ERIC Number: ED232307
Record Type: RIE
Publication Date: 1983
Reference Count: N/A
Conservative Pressures on Curriculum.
Bryson, Joseph E.
Pressure on the public schools is coming from conservative New Right religious-political groups. Their concerns focus on: (1) secular humanism--a Godless form of religion that the public schools are alleged to be teaching; (2) scientific evolution versus creationism--the balanced treatment statute; (3) Bible clubs and prayer in the classroom; and (4) censorship of textbooks, library books, and instructional materials. In the first area, courts have ruled that secular humanism cannot be Godless and be a religion and, in the most recent litigation, ruled that teaching evolution is not secular humanism. Scientific creationism has a background of litigation. A new form of the concept in statutes requiring a balanced treatment between scientific evolution and scientific creationism has been declared unconstitutional in Arkansas, has been referred to the Louisiana state court, and at present is a legislative proposal in some 19 other states. In matters of censorship the courts most often favor school boards but become involved when the following constitutional issues are in question: (1) academic freedom of teachers, (2) students' right to read and receive information, (3) parents' right to direct their children's education, and (4) violation of the establishment of religion clause. (MLF)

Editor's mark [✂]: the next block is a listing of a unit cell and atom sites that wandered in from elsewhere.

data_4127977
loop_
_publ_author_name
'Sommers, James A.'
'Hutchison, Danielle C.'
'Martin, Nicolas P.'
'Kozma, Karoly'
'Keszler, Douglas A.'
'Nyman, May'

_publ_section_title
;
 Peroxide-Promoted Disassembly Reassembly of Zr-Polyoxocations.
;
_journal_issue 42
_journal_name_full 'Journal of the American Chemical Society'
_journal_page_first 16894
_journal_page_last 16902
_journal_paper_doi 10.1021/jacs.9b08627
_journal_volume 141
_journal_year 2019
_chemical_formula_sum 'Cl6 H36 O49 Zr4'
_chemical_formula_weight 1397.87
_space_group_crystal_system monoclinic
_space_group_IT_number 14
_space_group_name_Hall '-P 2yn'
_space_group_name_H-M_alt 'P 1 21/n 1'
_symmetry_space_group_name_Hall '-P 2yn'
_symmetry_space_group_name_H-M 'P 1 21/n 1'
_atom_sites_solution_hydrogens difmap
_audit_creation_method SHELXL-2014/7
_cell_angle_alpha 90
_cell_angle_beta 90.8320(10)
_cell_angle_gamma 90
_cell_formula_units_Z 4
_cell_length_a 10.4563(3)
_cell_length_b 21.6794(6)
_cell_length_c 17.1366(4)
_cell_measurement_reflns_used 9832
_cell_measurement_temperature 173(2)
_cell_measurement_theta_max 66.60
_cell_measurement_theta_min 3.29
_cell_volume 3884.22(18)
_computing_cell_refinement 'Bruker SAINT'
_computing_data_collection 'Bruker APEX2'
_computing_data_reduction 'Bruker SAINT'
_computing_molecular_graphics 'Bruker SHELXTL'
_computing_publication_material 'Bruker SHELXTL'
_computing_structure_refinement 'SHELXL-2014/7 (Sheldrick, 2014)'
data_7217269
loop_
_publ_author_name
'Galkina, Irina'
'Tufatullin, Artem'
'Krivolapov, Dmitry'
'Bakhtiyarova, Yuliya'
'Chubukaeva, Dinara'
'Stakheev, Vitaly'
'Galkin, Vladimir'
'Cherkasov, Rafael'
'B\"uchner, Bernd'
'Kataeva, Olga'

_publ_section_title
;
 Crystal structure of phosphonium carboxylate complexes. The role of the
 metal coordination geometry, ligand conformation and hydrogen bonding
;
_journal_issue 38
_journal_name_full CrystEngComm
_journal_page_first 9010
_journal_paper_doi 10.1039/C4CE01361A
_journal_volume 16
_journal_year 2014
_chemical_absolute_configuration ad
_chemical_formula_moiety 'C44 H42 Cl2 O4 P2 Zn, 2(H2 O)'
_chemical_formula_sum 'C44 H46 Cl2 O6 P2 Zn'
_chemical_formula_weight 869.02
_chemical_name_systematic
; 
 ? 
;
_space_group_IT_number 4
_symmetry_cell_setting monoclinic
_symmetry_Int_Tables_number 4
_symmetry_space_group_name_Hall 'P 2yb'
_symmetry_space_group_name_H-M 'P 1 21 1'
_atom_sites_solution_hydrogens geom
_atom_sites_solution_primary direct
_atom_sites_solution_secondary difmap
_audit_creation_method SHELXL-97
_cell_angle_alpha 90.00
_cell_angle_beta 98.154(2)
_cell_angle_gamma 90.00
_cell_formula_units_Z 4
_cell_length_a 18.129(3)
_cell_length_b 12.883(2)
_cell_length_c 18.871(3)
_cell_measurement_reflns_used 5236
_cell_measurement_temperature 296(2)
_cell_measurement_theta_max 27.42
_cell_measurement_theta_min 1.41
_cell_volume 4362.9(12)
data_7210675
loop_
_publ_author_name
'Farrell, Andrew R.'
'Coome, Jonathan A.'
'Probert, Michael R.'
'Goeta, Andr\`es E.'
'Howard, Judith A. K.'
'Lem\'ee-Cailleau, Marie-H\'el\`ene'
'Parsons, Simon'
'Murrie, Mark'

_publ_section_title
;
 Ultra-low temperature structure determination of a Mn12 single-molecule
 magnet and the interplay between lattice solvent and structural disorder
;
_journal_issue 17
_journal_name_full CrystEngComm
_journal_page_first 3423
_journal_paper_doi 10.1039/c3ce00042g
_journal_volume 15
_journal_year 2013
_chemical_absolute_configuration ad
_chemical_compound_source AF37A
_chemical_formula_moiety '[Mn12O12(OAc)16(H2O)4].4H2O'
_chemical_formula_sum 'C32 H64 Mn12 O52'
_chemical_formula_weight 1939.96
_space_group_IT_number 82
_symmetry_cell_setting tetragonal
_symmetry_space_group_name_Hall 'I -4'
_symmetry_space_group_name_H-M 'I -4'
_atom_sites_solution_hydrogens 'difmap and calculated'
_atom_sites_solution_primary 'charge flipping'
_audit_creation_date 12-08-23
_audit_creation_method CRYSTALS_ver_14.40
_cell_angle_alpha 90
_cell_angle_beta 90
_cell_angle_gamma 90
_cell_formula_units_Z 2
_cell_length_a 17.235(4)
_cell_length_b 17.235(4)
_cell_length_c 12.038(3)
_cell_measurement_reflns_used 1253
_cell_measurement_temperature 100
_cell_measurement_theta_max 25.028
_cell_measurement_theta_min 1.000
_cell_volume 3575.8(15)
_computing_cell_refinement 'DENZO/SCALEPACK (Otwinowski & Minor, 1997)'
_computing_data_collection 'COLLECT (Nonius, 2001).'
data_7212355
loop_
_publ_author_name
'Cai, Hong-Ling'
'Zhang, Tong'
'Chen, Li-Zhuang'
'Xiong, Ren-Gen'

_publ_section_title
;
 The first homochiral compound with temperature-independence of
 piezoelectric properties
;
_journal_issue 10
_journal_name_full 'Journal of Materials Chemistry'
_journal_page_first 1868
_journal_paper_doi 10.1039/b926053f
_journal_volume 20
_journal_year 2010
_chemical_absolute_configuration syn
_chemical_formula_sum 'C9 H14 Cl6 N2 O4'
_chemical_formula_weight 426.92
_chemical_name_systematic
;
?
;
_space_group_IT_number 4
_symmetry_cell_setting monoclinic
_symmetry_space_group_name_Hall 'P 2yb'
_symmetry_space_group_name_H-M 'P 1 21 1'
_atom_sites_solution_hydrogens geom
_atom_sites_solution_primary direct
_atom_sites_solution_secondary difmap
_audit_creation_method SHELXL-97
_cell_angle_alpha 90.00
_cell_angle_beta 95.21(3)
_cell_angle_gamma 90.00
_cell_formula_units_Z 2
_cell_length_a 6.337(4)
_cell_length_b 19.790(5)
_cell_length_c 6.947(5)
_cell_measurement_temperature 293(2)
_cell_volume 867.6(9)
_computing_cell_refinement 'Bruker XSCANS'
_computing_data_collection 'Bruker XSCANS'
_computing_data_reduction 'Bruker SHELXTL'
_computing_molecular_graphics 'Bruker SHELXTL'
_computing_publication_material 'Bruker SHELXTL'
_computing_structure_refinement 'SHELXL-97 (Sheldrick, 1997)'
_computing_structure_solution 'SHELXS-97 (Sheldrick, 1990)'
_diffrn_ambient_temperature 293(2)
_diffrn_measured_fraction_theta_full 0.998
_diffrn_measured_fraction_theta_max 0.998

Descriptors: Censorship, Court Litigation, Creationism, Curriculum Development, Elementary Secondary Education, Evolution, Federal Courts, Instructional Materials, Politics of Education, Religious Cultural Groups, School Law, School Libraries, State Church Separation, State Courts
Not available separately; see EA 016 000.
Publication Type: Information Analyses; Legal/Legislative/Regulatory Materials
Education Level: N/A
Authoring Institution: National Organization on Legal Problems of Education, Topeka, KS.
Identifiers: New Right; Secular Humanism; Supreme Court
Note: In its: School Law Update--1982, p137-47, 1983.